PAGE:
Academic Medicine:
doi: 10.1097/ACM.0b013e3182351dc9
Other Features: Teaching and Learning Moments

The One Liner

Wakeman, Sarah E. MD

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Dr. Wakeman is a third-year resident in internal medicine, Massachusetts General Hospital, Boston, Massachusetts; e-mail: swakeman@partners.org.

Author's Note: The name in this essay has been changed to protect the identity of the patient.

I met John at the beginning of my intern year. He was transferred from the intensive care unit to the medical floor where I was working endless shifts as a new house officer. The pass-off that I'd gotten had been succinct. “Here's the one-liner—He's a 32-year-old IV drug user with hepatitis C who was admitted with MRSA bacteremia complicated by bilateral empyemas and epidural abscesses now status post thoracotomy and spinal washout requiring high doses of narcotics.” Behind the summary lurked the implicit judgment that the patient had done this to himself.

A few months later, sitting in my office clean and sober, John said that he'd read through his medical records. “Every single note describes me as a 32-year-old IV drug user. Like that's all I am, some ... junkie.” I flushed with guilt—my own note had been no different. That key opening sentence, where we're trained to distill the case and the patient down to one line, leaves little room for nuance or empathy.

I had written my admission note on John before knowing anything other than the chart's version of his life. It wasn't until later that I discovered he had started injecting heroin only three months before I met him. In an all-too-common narrative, he'd been a high school athlete prescribed Percocet after shoulder surgery. Hooked almost instantly, soon he was buying Oxycontin for a dollar a milligram on the street. He ultimately followed the well-trodden path from prescription painkillers to a cheaper alternative—first snorting and then injecting heroin.

I learned John's story in the hospital when I went to talk to him about his hepatitis C. It had been a check box on the ubiquitous to-do lists that we carry around as interns, and I walked in rather brusquely to ask if he'd ever had treatment for his liver disease. To my surprise, he burst into tears. Assuming that he was chronically addicted and infected with hepatitis C, no one from our team had bothered to tell him about this new diagnosis. As the tears subsided, he told me about getting hooked on Percocet and his recent introduction to heroin. We talked about his 12-year-old daughter and how terrifying it was for her to see her dad on a ventilator with tubes tethering his body to machines. And we talked about the possibility that he could recover, not only from his infections but also from his addiction.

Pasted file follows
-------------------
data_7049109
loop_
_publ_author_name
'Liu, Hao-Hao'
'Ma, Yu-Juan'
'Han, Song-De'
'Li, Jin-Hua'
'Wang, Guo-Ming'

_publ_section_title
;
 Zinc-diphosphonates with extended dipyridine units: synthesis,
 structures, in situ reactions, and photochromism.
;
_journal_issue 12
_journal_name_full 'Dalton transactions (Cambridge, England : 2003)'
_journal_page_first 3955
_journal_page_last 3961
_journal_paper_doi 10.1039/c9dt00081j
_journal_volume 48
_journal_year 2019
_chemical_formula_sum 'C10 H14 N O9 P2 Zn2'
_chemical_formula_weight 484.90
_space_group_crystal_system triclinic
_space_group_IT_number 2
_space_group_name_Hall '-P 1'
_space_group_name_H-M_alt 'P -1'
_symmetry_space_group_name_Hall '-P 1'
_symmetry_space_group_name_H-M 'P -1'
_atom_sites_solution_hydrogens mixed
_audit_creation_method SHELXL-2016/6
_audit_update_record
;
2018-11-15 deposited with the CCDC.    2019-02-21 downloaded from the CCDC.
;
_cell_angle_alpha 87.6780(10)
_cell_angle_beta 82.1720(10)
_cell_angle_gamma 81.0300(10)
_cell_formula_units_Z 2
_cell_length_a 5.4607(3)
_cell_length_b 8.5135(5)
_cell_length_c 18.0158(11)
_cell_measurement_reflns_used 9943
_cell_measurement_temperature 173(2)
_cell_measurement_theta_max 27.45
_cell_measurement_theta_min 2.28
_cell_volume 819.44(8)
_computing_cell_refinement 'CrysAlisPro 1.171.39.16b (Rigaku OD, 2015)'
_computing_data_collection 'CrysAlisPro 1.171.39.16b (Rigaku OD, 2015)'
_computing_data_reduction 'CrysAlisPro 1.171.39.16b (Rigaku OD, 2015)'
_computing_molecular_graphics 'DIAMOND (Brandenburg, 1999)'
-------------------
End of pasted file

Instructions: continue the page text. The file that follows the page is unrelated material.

John recently celebrated his one-year anniversary of being clean. When his daughter called during our last visit, he cheerfully answered his cell phone: “Hey kiddo, how was soccer practice?” But a month later, he hit a rough patch and felt that familiar tug at his sleeve. One evening, he paged me at home and told me that he wanted to use: “I feel like I'm already a piece of garbage, so why not just go get high?” In that moment of renewed despair, John was thrust back into the fear that he was worthless, a message that we had reinforced by limiting his identity to that of an IV drug user. Instead, I told him what I knew—that he was a courageous man and a good father and that he had overcome tremendous obstacles. I told him that I was proud of him. We talked for several minutes and devised a plan in which he would call his sponsor, go to a meeting, and come see me soon in the office.

I still see John monthly to check in, and he has remained clean, even on that difficult night. When he thanks me at the end of each visit, I feel as if I'm the one who should be doing the thanking. John let me into his life and allowed me to play a role in his recovery. But, perhaps more important, he taught me that there is no life succinct enough to be compressed into one line.

Sarah E. Wakeman, MD

© 2011 Association of American Medical Colleges

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